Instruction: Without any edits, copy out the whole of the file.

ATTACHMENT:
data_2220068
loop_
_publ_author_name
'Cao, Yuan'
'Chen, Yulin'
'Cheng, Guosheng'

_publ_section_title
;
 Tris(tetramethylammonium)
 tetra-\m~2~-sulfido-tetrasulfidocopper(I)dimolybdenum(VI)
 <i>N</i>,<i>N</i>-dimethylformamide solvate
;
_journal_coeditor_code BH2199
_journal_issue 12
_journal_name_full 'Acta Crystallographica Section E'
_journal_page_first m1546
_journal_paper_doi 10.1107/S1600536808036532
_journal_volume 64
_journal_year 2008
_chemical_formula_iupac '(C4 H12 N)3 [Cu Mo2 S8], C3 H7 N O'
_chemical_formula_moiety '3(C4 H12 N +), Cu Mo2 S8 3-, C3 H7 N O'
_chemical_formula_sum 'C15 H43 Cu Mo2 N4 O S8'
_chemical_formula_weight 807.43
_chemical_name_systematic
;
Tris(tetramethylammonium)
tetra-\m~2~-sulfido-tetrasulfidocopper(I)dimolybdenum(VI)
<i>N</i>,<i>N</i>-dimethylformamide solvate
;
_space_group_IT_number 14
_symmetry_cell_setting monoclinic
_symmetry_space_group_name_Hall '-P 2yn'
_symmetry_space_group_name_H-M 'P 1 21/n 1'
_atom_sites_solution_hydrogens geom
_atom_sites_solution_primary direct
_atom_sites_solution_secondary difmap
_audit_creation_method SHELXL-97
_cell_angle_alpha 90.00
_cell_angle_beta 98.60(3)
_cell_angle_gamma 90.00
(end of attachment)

data_2220068
loop_
_publ_author_name
'Cao, Yuan'
'Chen, Yulin'
'Cheng, Guosheng'

_publ_section_title
;
 Tris(tetramethylammonium)
 tetra-\m~2~-sulfido-tetrasulfidocopper(I)dimolybdenum(VI)
 <i>N</i>,<i>N</i>-dimethylformamide solvate
;
_journal_coeditor_code BH2199
_journal_issue 12
_journal_name_full 'Acta Crystallographica Section E'
_journal_page_first m1546
_journal_paper_doi 10.1107/S1600536808036532
_journal_volume 64
_journal_year 2008
_chemical_formula_iupac '(C4 H12 N)3 [Cu Mo2 S8], C3 H7 N O'
_chemical_formula_moiety '3(C4 H12 N +), Cu Mo2 S8 3-, C3 H7 N O'
_chemical_formula_sum 'C15 H43 Cu Mo2 N4 O S8'
_chemical_formula_weight 807.43
_chemical_name_systematic
;
Tris(tetramethylammonium)
tetra-\m~2~-sulfido-tetrasulfidocopper(I)dimolybdenum(VI)
<i>N</i>,<i>N</i>-dimethylformamide solvate
;
_space_group_IT_number 14
_symmetry_cell_setting monoclinic
_symmetry_space_group_name_Hall '-P 2yn'
_symmetry_space_group_name_H-M 'P 1 21/n 1'
_atom_sites_solution_hydrogens geom
_atom_sites_solution_primary direct
_atom_sites_solution_secondary difmap
_audit_creation_method SHELXL-97
_cell_angle_alpha 90.00
_cell_angle_beta 98.60(3)
_cell_angle_gamma 90.00